Salty Dog

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Status: Finished  |  Genre: Mystery and Crime  |  House: Booksie Classic


I often come here to sit and watch the boats. I do not know much about boats or seafaring but I find the ebb and flow of the tides and the toing and froing of the vessels to be a kind of
meditation. I understand a little about the tides and how they are affected by the moon and the wind direction and I carry around a mental timetable of when to expect them. But boats are more of a
mystery. There are big boats and little boats, long boats and short boats, boats with sails and boats without sails but this being a harbour suggests that they must all go out to sea. What
regulations are there about how they come and go, I wonder and where do they get their fuel? How do you learn how to sail them and what do you do when they go wrong? Is there a Boat 101 where you
can find out these things? Or, is nautical knowledge something that is passed on in masonic secrecy through the generations?



The stranger who sits himself on the next bench has the look of the ancient mariner about him. Admittedly he has no albatross around his neck but he does have the requisite Naval full set,
weather-beaten features and lugubrious countenance. He too has come to watch the boats but I suspect from a different perspective. He will know the ropes. He will know how to send a shot across the
bows. He will be able to fathom it out. He will have stories about keel hauling and splicing the mainbrace. Here is an old sea-dog for sure. I can’t help but be reminded of Coleridge’s perennial
narrative verse.


Salty Dog by Chris Green

 

I often come here to sit and watch the boats. I do not know much about boats or seafaring but I find the ebb and flow of the tides and the toing and froing of the vessels to be a kind of meditation. I understand a little about the tides and how they are affected by the moon and the wind direction and I carry around a mental timetable of when to expect them. But boats are more of a mystery. There are big boats and little boats, long boats and short boats, boats with sails and boats without sails but this being a harbour suggests that they must all go out to sea. What regulations are there about how they come and go, I wonder and where do they get their fuel? How do you learn how to sail them and what do you do when they go wrong? Is there a Boat 101 where you can find out these things? Or, is nautical knowledge something that is passed on in masonic secrecy through the generations?

The stranger who sits himself on the next bench has the look of the ancient mariner about him. Admittedly he has no albatross around his neck but he does have the requisite Naval full set, weather-beaten features and lugubrious countenance. He too has come to watch the boats but I suspect from a different perspective. He will know the ropes. He will know how to send a shot across the bows. He will be able to fathom it out. He will have stories about keel hauling and splicing the mainbrace. Here is an old sea-dog for sure. I can’t help but be reminded of Coleridge’s perennial narrative verse.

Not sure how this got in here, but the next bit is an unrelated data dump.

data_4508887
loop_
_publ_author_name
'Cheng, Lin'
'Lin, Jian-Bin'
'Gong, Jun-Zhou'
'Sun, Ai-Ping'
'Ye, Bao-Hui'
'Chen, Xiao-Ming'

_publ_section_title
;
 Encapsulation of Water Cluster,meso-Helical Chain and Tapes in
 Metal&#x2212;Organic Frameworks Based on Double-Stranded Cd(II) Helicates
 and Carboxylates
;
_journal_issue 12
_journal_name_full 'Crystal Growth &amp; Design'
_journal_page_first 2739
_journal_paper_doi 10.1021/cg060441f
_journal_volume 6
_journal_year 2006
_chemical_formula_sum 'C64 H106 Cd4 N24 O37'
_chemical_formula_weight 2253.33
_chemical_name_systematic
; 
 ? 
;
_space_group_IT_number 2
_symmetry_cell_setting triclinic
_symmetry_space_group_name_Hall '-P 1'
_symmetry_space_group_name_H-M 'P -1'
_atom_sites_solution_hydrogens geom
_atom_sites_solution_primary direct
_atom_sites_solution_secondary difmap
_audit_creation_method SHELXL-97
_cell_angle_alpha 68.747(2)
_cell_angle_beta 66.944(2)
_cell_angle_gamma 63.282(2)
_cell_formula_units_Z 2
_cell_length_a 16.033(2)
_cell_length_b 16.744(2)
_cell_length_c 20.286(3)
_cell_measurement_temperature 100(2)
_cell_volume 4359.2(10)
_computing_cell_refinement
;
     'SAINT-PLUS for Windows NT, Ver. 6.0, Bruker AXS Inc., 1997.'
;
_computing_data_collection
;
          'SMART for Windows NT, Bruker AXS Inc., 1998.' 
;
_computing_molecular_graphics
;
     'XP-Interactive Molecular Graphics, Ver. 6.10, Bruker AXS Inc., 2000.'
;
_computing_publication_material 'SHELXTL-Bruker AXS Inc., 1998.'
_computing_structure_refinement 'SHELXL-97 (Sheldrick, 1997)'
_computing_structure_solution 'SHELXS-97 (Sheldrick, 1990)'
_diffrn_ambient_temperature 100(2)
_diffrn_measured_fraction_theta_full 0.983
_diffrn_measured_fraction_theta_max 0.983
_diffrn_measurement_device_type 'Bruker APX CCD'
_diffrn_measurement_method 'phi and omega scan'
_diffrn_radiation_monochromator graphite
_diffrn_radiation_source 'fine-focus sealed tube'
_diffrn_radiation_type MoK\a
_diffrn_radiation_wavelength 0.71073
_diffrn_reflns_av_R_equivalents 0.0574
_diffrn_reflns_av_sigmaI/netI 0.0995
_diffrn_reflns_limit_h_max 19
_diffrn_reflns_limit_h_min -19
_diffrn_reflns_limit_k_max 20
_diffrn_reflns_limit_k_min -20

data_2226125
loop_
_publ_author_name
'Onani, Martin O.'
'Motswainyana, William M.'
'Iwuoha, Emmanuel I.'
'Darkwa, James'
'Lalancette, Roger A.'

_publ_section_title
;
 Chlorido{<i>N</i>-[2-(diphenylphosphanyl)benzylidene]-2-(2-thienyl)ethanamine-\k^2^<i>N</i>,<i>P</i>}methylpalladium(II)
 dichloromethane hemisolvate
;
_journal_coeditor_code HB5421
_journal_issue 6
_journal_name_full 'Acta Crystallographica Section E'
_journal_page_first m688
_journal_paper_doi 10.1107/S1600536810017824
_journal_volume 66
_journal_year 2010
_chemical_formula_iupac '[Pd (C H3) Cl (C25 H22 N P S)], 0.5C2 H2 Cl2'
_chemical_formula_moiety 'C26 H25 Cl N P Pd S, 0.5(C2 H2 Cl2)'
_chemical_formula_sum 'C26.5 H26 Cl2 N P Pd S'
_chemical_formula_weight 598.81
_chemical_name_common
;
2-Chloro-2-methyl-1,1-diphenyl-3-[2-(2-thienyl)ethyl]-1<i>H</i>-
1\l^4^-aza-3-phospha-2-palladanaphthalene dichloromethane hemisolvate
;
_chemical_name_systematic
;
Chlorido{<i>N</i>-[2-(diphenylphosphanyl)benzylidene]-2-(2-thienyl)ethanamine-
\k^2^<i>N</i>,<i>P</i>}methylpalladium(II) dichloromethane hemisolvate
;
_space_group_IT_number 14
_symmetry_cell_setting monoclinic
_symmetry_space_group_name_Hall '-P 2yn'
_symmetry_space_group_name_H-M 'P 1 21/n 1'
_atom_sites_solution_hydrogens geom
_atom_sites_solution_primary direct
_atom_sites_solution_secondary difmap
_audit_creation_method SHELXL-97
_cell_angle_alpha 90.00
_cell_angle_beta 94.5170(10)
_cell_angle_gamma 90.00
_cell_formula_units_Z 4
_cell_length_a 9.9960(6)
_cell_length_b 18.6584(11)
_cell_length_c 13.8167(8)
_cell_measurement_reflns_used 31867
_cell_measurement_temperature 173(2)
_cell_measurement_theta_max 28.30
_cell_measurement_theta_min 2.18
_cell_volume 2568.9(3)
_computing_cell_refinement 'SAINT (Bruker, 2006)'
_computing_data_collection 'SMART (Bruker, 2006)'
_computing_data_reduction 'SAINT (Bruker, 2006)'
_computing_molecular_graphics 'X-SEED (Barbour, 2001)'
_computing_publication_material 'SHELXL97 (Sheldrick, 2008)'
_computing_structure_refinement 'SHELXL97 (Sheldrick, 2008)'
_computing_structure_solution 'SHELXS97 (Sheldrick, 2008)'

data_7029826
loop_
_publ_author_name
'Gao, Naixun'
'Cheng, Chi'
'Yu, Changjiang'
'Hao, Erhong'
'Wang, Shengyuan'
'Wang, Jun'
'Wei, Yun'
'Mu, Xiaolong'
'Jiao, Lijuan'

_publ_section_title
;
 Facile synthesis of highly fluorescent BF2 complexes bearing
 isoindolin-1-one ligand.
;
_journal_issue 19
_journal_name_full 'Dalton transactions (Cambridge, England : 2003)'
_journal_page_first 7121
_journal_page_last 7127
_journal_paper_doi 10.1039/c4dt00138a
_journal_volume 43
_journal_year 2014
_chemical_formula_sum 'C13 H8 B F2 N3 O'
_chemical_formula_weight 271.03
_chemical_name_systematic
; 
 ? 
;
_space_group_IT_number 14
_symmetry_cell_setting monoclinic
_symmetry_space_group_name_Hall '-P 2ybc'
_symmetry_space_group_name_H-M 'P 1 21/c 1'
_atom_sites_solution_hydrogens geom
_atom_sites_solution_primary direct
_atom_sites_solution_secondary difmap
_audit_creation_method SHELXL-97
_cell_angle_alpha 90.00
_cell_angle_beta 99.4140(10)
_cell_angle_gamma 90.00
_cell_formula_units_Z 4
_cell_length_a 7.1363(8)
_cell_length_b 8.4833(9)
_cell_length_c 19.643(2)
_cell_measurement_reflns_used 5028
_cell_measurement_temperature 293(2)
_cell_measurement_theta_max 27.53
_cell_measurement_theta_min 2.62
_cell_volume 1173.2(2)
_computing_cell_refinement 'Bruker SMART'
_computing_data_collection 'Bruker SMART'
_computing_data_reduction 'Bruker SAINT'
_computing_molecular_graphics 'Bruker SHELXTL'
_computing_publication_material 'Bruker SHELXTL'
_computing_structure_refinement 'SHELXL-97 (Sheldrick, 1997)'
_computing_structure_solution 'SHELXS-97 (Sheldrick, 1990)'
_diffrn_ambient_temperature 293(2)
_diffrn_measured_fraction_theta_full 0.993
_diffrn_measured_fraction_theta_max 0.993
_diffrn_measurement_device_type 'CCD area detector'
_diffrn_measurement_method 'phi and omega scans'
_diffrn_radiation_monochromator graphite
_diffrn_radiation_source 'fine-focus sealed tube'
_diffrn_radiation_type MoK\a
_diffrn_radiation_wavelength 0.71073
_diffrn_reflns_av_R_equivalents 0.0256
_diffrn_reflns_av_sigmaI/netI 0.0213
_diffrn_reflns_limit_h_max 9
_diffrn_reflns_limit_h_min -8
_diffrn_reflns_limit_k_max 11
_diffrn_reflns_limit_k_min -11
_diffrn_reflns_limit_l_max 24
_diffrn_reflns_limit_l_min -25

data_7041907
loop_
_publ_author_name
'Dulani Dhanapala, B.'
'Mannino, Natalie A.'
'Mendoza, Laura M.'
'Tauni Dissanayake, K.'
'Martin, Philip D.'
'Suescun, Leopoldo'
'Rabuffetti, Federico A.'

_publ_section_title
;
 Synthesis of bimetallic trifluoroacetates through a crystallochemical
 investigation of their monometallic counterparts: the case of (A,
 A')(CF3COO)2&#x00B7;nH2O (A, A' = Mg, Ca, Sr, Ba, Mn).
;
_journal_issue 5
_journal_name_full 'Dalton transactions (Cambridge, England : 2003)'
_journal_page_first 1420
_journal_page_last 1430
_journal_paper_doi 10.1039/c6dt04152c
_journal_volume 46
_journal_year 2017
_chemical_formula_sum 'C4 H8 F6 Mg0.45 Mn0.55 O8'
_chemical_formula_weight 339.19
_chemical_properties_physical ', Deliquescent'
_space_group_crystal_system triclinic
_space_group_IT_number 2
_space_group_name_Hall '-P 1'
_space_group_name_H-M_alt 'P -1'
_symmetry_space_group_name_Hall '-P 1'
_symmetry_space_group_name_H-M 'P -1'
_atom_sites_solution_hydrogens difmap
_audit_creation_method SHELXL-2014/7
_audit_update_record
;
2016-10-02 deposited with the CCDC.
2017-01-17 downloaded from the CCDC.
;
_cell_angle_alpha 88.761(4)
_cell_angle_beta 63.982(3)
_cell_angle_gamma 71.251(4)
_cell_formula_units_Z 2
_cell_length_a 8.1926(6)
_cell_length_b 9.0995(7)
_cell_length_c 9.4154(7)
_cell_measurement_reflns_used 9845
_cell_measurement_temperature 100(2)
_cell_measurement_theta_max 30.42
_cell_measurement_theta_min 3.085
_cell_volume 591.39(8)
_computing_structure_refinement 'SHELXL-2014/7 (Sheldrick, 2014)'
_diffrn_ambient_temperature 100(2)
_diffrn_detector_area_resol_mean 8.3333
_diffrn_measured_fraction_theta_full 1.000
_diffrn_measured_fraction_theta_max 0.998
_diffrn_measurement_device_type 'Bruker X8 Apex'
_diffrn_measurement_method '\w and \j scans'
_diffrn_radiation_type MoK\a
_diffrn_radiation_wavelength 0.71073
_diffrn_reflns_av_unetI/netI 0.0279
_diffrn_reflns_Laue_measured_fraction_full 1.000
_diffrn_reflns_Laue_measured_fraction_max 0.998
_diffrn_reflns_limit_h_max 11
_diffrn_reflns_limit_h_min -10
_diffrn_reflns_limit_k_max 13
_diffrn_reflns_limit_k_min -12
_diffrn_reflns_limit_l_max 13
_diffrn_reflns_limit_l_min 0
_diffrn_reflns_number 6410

Coleridge doesn’t appear to have been in the navy and he wouldn’t have had the internet at the time of his writing. Yet there is a wealth of nautical detail in the poem. I wonder how he did his research for The Ancient Mariner. There are many seafaring expressions you would not expect a layman to know. Perhaps as a young man, he sat on this very seat or one like it while a salty dog with craggy features like the one sitting beside me now regaled him with apocryphal tales of the seven seas. The main difference perhaps might be that the stories Coleridge heard would be of pirates plundering sailing ships while the tales I might expect from my man may not feature barquentines and square riggers very much.

It looks as though I am about to find out. The old sea-dog has moved in closer. Surprisingly though, he wants to talk about cats. Although I am a little disappointed that he is not going to tell me about his adventures on the high seas, I do know a lot about cats. Marissa and I have six of them. I understand perfectly where he is coming from when he tells me that he likes to talk to his cat. I find myself talking to ours too, especially Mungojerrie and Rumpleteazer. But, it would freak me out if they were to speak to me as his cat apparently does. He tells me his cat is called Polly. Polly would be way down the list of popular cat names. I begin to wonder if perhaps Polly is a parrot and he is confusing cats and parrots. I try to explain the difference.

Parrots are usually brightly coloured and they sit on a perch and eat nuts,’ I say. ‘Cats are furry and like to sit in front of the fire.’